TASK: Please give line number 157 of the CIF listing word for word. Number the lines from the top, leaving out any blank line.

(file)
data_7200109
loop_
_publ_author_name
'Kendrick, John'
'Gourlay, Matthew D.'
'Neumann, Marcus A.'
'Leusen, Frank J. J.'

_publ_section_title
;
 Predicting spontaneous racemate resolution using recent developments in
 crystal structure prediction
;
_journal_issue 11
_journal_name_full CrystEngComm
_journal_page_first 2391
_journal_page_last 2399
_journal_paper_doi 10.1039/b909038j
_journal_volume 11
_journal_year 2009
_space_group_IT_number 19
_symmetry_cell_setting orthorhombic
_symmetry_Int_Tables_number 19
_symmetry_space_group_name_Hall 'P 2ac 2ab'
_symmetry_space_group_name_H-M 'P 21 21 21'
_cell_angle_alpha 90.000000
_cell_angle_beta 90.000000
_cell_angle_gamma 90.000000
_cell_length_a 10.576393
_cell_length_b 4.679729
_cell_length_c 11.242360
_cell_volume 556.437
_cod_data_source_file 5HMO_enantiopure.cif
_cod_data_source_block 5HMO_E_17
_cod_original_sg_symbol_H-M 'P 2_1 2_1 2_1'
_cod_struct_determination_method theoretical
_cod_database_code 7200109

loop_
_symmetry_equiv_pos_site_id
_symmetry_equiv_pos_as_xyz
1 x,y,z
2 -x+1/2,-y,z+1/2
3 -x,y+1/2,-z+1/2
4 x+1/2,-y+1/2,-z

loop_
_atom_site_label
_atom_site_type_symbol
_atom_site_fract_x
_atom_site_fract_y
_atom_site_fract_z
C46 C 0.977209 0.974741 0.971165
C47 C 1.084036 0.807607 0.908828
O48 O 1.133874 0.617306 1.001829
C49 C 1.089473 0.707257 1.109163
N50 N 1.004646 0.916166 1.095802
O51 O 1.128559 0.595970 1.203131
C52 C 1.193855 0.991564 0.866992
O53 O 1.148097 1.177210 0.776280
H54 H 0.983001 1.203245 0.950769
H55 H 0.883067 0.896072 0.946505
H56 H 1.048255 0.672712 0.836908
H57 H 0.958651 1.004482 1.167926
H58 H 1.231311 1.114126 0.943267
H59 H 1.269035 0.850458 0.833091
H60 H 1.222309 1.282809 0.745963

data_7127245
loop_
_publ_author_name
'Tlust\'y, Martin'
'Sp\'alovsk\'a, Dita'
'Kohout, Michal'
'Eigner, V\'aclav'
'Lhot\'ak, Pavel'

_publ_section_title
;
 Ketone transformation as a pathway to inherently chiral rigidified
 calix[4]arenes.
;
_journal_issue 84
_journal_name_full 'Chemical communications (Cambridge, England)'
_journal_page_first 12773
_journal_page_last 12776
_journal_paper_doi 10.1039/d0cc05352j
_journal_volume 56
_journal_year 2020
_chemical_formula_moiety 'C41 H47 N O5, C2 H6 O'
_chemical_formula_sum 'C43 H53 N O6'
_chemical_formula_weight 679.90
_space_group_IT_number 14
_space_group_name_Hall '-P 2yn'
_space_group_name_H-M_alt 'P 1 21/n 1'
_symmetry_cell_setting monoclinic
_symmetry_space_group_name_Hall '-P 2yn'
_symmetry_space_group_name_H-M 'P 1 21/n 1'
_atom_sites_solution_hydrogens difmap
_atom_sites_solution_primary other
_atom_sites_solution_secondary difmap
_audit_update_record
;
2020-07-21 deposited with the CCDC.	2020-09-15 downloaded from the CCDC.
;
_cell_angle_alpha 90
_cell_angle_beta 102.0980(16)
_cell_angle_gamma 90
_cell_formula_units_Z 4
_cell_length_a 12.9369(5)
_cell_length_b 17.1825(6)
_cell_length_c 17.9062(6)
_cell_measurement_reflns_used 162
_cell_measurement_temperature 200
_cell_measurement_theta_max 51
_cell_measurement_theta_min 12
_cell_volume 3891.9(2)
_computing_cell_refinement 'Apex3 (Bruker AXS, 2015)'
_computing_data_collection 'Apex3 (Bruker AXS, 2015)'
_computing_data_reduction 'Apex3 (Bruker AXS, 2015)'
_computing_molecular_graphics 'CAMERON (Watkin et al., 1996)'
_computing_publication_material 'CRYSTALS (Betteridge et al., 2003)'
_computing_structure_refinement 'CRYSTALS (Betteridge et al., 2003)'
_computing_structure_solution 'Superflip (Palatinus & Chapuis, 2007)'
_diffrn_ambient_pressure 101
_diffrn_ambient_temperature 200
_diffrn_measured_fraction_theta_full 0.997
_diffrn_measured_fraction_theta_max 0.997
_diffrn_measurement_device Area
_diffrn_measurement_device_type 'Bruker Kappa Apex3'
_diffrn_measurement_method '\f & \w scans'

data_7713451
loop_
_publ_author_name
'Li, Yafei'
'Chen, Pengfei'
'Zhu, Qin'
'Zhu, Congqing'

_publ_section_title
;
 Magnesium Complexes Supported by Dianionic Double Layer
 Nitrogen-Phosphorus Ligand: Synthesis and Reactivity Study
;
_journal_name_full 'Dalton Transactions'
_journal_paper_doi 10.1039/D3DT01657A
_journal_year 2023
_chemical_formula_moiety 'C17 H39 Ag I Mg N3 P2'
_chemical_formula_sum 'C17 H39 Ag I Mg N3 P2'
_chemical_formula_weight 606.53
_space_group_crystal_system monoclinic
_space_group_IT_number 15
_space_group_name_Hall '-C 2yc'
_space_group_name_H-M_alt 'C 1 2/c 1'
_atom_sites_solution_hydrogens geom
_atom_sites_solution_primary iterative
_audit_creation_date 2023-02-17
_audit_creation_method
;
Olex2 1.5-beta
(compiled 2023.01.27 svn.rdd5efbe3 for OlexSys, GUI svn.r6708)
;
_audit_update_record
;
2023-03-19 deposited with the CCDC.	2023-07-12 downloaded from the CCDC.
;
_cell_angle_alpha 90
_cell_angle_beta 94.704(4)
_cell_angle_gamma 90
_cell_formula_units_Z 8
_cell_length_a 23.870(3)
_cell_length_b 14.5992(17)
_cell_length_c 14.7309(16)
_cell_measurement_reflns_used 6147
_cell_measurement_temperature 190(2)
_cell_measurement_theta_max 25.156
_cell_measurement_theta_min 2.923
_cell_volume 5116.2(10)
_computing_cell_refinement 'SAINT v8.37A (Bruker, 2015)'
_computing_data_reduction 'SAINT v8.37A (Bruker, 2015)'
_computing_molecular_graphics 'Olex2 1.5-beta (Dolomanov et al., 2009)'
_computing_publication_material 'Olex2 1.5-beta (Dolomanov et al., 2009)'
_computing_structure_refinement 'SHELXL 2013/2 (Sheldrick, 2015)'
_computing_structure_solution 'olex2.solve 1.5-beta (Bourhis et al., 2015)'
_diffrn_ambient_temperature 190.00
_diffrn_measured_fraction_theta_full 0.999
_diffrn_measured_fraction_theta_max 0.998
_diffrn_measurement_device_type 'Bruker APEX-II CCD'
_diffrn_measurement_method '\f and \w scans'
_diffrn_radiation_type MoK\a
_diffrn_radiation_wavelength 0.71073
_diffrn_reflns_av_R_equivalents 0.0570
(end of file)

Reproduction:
_audit_update_record